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Silver 2 Cent Coin - Please Help, Is It Real Or Not

 
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Author Previous TopicReplies: 7 / Views: 390Next Topic  
New Member
New Zealand
2 Posts
 Posted 01/15/2022  8:31 pm Show Profile   Bookmark this topic Add Gabbynlib to your friends list Get a Link to this Message
Hi everyone, I'm new here and pleased to be accepted to the site as I have a question for you all that may help me. 40 years ago my dad received a 1967 silver 2 cent coin as change in a pub. We were amazed at it as kids and I thought he had lost it or something. I have since inherited his coin collection and was amazed to still see it there. I am hoping to find out if it is genuine or not or whether there was a miss-minting of these back then. Would anyone know or is there any way of testing it to find out if its genuine? Any advice and help would be appreciated. There are a couple of pics attached.
Thanks in advance
Glenn Bryan

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United States
23312 Posts
 Posted 01/15/2022  8:36 pm  Show Profile   Bookmark this reply Add Spence to your friends list Get a Link to this Reply
@gabby, that is pretty interesting. Do you have a way to measure the weight of the silver-colored coin? If so, please post that info on this thread as it should help us to figure out what you have there. Thx.
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"The danger we all now face is distinguishing between what is authentic and what is performed."
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Pillar of the Community
Australia
2004 Posts
 Posted 01/15/2022  9:11 pm  Show Profile   Bookmark this reply Add Mr T to your friends list Get a Link to this Reply
It's most likely painted or coated, but there was a lot happening at The Royal Mint in 1967 so anything is possible.
I'm not sure what the easiest way to tell its composition is - scratching it would tell you for sure, but I think you can measure the specific gravity somehow? Hopefully bronze and cupronickel have different enough specific gravities to work out what you have.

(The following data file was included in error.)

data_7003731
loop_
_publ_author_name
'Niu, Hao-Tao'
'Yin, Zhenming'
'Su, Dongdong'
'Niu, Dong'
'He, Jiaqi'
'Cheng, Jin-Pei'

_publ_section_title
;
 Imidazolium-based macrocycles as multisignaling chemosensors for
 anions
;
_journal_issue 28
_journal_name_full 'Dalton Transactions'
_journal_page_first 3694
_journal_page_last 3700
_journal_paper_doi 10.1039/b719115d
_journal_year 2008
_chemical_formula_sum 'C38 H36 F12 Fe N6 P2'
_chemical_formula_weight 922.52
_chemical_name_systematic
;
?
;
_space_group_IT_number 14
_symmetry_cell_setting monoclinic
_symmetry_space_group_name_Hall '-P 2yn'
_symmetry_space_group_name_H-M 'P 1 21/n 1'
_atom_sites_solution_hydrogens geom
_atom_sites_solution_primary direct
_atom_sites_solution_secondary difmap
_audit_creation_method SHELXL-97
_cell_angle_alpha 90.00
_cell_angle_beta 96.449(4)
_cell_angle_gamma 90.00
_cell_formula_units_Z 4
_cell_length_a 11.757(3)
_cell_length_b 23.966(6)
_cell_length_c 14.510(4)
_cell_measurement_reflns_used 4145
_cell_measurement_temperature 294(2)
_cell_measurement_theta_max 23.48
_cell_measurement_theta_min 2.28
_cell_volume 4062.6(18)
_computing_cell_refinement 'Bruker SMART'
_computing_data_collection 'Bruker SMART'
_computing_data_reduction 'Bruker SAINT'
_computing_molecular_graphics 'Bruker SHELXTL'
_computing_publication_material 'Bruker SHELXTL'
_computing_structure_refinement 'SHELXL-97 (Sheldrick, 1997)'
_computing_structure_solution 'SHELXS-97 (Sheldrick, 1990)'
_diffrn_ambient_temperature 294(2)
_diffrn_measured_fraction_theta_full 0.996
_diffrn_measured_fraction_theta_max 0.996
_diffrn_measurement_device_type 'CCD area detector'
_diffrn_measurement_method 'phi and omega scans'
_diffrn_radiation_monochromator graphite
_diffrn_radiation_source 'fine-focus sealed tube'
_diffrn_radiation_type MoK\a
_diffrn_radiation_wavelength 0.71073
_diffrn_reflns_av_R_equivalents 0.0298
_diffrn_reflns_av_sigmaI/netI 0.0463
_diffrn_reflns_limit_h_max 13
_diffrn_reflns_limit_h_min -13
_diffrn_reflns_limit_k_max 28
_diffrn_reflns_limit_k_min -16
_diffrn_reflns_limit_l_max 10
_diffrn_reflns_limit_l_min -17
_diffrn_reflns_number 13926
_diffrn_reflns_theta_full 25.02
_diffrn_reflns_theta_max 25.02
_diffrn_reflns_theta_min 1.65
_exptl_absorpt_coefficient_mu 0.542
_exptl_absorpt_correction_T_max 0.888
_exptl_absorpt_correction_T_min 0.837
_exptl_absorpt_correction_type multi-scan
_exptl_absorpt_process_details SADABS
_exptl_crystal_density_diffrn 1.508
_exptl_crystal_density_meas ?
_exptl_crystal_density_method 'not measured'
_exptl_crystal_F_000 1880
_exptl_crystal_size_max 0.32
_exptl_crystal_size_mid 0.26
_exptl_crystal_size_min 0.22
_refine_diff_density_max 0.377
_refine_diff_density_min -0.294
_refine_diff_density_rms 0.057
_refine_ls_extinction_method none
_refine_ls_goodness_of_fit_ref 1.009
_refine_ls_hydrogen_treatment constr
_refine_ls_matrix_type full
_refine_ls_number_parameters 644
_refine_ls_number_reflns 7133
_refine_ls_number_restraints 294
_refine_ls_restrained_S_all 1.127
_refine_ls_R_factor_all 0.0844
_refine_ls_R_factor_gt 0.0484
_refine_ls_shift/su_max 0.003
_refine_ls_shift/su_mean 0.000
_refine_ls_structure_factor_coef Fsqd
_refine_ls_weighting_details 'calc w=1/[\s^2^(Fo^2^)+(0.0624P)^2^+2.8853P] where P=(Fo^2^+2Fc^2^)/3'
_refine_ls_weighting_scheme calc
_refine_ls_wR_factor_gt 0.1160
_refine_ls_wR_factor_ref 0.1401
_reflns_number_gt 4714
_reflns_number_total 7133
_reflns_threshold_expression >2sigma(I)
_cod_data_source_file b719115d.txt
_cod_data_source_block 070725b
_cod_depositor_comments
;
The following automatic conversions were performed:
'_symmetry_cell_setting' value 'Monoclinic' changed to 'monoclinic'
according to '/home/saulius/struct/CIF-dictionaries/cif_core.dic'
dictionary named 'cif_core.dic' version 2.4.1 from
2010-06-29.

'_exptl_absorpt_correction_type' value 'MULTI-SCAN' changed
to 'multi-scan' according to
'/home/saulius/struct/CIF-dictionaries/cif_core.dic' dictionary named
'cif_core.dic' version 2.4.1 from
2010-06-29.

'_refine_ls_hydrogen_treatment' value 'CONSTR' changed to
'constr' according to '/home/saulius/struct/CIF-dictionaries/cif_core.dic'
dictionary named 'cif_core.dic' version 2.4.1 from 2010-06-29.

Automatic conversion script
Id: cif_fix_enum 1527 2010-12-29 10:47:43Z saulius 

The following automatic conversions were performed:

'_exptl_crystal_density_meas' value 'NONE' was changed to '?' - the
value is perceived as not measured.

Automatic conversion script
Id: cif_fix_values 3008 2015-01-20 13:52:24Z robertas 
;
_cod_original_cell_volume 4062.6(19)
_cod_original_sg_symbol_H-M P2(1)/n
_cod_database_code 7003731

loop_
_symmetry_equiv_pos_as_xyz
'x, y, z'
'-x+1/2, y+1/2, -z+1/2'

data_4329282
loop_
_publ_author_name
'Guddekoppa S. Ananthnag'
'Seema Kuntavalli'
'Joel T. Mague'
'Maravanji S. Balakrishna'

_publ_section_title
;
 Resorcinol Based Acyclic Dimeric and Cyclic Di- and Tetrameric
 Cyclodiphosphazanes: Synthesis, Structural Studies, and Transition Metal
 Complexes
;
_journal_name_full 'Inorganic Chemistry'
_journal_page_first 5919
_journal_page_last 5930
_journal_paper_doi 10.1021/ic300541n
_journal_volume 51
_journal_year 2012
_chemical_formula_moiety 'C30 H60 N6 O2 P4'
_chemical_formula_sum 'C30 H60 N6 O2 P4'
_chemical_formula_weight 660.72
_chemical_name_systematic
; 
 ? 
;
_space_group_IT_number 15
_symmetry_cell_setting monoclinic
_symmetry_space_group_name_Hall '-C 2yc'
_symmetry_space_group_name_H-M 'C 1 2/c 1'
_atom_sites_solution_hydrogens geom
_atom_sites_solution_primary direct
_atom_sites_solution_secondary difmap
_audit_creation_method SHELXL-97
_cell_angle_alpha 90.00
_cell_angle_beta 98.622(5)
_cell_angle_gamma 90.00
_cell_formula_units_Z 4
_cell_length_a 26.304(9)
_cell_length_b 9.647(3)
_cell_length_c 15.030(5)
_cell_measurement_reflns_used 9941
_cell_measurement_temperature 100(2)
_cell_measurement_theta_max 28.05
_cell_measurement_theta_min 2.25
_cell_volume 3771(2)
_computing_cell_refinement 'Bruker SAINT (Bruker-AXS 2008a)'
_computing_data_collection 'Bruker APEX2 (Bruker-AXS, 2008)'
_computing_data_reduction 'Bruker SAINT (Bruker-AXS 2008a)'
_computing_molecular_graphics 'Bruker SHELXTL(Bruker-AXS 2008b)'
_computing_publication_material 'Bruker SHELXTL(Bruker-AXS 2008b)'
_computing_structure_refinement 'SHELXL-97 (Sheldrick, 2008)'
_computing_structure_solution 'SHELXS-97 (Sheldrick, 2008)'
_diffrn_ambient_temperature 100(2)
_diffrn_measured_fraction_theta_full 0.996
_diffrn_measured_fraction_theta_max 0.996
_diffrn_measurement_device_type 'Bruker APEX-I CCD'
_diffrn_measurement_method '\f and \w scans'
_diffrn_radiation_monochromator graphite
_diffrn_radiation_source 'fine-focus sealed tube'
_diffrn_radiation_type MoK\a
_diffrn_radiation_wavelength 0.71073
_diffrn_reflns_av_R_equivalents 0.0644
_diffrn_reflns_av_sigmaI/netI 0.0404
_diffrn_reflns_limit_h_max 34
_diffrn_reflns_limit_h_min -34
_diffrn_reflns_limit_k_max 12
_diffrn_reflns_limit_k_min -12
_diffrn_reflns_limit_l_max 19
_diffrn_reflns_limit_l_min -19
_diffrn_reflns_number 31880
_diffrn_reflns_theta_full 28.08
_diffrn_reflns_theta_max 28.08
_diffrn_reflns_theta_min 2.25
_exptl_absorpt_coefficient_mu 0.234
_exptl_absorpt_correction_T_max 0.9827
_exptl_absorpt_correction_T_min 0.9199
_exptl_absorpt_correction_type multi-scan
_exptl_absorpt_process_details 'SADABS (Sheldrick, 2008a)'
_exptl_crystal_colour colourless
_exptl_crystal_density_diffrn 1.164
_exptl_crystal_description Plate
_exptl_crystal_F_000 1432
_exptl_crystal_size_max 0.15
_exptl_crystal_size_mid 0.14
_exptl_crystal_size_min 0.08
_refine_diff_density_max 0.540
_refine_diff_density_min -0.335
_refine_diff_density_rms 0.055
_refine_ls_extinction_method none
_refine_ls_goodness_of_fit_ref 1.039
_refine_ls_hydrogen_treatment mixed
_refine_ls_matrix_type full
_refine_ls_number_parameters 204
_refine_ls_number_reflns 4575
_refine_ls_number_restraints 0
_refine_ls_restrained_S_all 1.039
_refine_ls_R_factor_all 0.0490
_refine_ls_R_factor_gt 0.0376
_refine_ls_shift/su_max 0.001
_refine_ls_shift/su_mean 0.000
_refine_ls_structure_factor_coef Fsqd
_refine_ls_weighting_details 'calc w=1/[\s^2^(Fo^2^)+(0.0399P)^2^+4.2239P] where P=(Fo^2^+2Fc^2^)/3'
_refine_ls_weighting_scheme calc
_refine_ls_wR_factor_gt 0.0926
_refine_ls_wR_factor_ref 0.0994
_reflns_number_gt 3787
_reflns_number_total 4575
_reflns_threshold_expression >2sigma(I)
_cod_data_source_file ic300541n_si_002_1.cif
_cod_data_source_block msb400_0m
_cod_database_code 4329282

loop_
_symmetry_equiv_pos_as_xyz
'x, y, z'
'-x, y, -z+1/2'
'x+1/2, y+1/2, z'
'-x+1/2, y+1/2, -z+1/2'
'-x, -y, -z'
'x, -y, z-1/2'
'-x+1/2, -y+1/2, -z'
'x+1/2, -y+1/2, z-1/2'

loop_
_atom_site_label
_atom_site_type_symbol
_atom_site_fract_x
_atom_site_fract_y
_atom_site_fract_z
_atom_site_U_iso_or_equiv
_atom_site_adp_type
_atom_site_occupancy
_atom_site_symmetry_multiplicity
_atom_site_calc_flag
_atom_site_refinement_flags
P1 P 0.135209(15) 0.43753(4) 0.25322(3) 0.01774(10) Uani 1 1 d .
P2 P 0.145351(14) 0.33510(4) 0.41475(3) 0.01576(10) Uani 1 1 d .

Pillar of the Community
Australia
1107 Posts
 Posted 01/15/2022  9:22 pm  Show Profile   Bookmark this reply Add coaster to your friends list Get a Link to this Reply
Hi Gabbynlib and

I'd say PMD (Post Mint Damage). It looks as though some of the underlying bronze is showing through the plating in some places.
New Member
New Zealand
2 Posts
 Posted 01/15/2022  10:38 pm  Show Profile   Bookmark this reply Add Gabbynlib to your friends list Get a Link to this Reply
Thanks for your advice and thoughts. I don't have a scale small enough to go beyond a gram but it weighed in at 4g as did a copper 2 cent. The actual listed weight is 4.14g and I'm not sure what the variance would be if it was cupro-nickel. Looks like it is coated. Pretty clever I think as it has barely worn off over 40 years.
Thanks again.
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Australia
14270 Posts
 Posted 01/15/2022  10:47 pm  Show Profile   Bookmark this reply Add Sap to your friends list Get a Link to this Reply
Hello and welcome.

I would agree that it's most likely been plated.

I own an Australian "silver 2 cent coin" that my Dad made years ago as a chemistry demonstration. It's been plated with zinc.

On plated coins, there is, almost always, a small gap or hole in the plating, where the wire was attached during the electroplating process. On your coin I can see this hole, it's at the top of the reverse (flower side), on the rim - there's a long strip where the bronze is showing through the plating.

The easiest test for a "wrong metal planchet" mint error is to weigh it; a true wrong metal planchet error will not weigh exactly the same as a perfectly normal coin of the same type. So get yourself a balance capable of measuring to two decimal places, place your coin on it and weigh it, then get a regular NZ 2 cent piece and weigh it too. If the weights are the same, then it's a plate job.

Plating coins like this is technically a form of counterfeiting and therefore illegal, since it is possible to try to pass the coin for one of higher denomination (in this case, a 2 cent piece is about the same size as an old 10 cent piece), which is probably how your dad acquired it in the first place.
Don't say "infinitely" when you mean "very"; otherwise, you'll have no word left when you want to talk about something really infinite. - C. S. Lewis
Valued Member
Australia
441 Posts
 Posted 01/17/2022  03:17 am  Show Profile   Bookmark this reply Add echidna to your friends list Get a Link to this Reply
The bronze is visible under the plating/coating in a couple of places.
Ride due west as the sun sets. Turn left at the Rocky Mountains.
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United States
112441 Posts
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